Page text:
Urban renewal is one of the great American success stories. From downtown Austin to the Meatpacking district in New York City and from San Diego’s Gas Lamp Quarter to the bicycling paradise of Portland, there are countless examples. Once a city begins redevelopment, private investors, entrepreneurs, and artists arrive. The transformation usually lasts for decades with broad economic and social benefits.
Las Vegas is decades behind other cities in transforming its core. Moreover, the financial crisis put many plans on hold. But things have changed recently. I went to presentations of urban planners, walked around, and felt excitement in the air. If other downtowns are too gentrified for you or you missed the boom somewhere else, take a look here.
The city has planted beautiful palm trees. Downtown casinos along Fremont Street are going upscale; even East Fremont Street is expanding. A free shuttle bus connects Downtown with the Art District and the nearby outlet shopping mall. The Smith Center for the Performing Arts (on the other side of the rail tracks) has fantastic reviews for acoustics and style. Zappos, the online retailer, moved Downtown in 2013 with its employees. Its CEO has invested $350 million of his private money to make Downtown a more vivid community to live, work, and play.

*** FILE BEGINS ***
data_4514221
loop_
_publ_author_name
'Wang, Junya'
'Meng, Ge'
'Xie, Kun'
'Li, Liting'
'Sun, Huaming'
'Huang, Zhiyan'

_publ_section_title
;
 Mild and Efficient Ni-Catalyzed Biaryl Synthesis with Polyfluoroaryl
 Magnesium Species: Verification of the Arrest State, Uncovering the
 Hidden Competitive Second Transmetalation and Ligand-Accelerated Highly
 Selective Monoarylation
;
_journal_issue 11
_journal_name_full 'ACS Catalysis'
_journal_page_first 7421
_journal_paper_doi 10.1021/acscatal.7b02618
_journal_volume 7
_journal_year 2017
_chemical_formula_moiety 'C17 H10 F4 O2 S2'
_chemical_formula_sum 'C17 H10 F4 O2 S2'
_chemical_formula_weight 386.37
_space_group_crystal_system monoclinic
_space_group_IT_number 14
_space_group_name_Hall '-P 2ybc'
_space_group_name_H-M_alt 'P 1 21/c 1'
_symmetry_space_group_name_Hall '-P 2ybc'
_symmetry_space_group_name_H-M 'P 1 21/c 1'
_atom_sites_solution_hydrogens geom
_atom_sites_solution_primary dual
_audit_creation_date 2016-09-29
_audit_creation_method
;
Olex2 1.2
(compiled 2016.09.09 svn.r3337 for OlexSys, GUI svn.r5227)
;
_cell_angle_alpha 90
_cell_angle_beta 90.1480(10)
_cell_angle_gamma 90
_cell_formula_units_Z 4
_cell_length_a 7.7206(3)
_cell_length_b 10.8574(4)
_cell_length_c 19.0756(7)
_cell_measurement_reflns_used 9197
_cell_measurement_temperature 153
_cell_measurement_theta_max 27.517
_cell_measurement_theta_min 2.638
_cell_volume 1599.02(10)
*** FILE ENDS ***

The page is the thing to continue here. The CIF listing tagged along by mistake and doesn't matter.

The Arts District
The New York Times has just published a well-researched article about the Arts District and how urban revival is happening there. Part of the urban renewal has been the city’s remodeling and redirecting of several major streets in this neighborhood. And the city is not done yet. Every day sees wider boardwalks, biking lanes, bike sharing stations, and handicapped-accessible corners.
The Arts Factory, a magnet for galleries, events, and great food, is being joined by the Art Square, another art-hosting building. Several high-end loft towers with galleries, bars, and boutique convenience stores are attracting people from all over the US. Coffee shops, craft breweries, a high-end movie cinema, ethnic restaurants, and shared office spaces are already present.
Things are still a bit rough, far from picture perfect. The Arts District is not beautiful. The area and its surroundings can only euphemistically be described as having “industrial charm”: many empty spaces/lots remain, along with dozens of bail bond shops, wedding chapels, lower-end apartment houses, law offices, etc. But the revival is visible. Modern low-rise apartment complexes are going up, both small and large. What makes this development so exciting is that it is still in the early stages. One day, it will be like Downtown Austin, and your chance is now to become part of it.
Whether you are thinking about a new start-up, opening a bar or restaurant, have money to invest, or are otherwise entrepreneurial or artistically inclined, take a closer look at what’s happening in Las Vegas Downtown and the Arts District.
© 2019 Michael Froehls – All Rights Reserved